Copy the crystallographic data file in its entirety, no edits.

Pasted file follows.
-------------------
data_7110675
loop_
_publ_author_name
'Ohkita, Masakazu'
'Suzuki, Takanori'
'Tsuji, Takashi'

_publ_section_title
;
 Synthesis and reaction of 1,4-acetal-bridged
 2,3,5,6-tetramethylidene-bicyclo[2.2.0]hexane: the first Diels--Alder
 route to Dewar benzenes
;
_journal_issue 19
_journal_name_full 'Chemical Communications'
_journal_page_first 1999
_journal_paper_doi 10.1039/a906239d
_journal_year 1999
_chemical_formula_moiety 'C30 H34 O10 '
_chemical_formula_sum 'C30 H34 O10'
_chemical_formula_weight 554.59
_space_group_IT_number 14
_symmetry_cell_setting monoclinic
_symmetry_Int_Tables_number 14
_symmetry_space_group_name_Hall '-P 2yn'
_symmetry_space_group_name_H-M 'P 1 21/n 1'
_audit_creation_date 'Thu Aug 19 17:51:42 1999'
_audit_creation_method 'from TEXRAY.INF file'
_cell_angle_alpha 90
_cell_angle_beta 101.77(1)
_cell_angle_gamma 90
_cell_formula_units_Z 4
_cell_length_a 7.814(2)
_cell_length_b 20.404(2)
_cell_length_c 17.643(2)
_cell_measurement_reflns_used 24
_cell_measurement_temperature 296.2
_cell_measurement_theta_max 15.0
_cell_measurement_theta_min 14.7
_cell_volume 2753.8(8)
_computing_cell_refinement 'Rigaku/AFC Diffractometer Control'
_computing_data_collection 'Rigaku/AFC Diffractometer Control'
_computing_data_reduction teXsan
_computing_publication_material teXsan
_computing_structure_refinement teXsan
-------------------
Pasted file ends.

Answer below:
data_7110675
loop_
_publ_author_name
'Ohkita, Masakazu'
'Suzuki, Takanori'
'Tsuji, Takashi'

_publ_section_title
;
 Synthesis and reaction of 1,4-acetal-bridged
 2,3,5,6-tetramethylidene-bicyclo[2.2.0]hexane: the first Diels--Alder
 route to Dewar benzenes
;
_journal_issue 19
_journal_name_full 'Chemical Communications'
_journal_page_first 1999
_journal_paper_doi 10.1039/a906239d
_journal_year 1999
_chemical_formula_moiety 'C30 H34 O10 '
_chemical_formula_sum 'C30 H34 O10'
_chemical_formula_weight 554.59
_space_group_IT_number 14
_symmetry_cell_setting monoclinic
_symmetry_Int_Tables_number 14
_symmetry_space_group_name_Hall '-P 2yn'
_symmetry_space_group_name_H-M 'P 1 21/n 1'
_audit_creation_date 'Thu Aug 19 17:51:42 1999'
_audit_creation_method 'from TEXRAY.INF file'
_cell_angle_alpha 90
_cell_angle_beta 101.77(1)
_cell_angle_gamma 90
_cell_formula_units_Z 4
_cell_length_a 7.814(2)
_cell_length_b 20.404(2)
_cell_length_c 17.643(2)
_cell_measurement_reflns_used 24
_cell_measurement_temperature 296.2
_cell_measurement_theta_max 15.0
_cell_measurement_theta_min 14.7
_cell_volume 2753.8(8)
_computing_cell_refinement 'Rigaku/AFC Diffractometer Control'
_computing_data_collection 'Rigaku/AFC Diffractometer Control'
_computing_data_reduction teXsan
_computing_publication_material teXsan
_computing_structure_refinement teXsan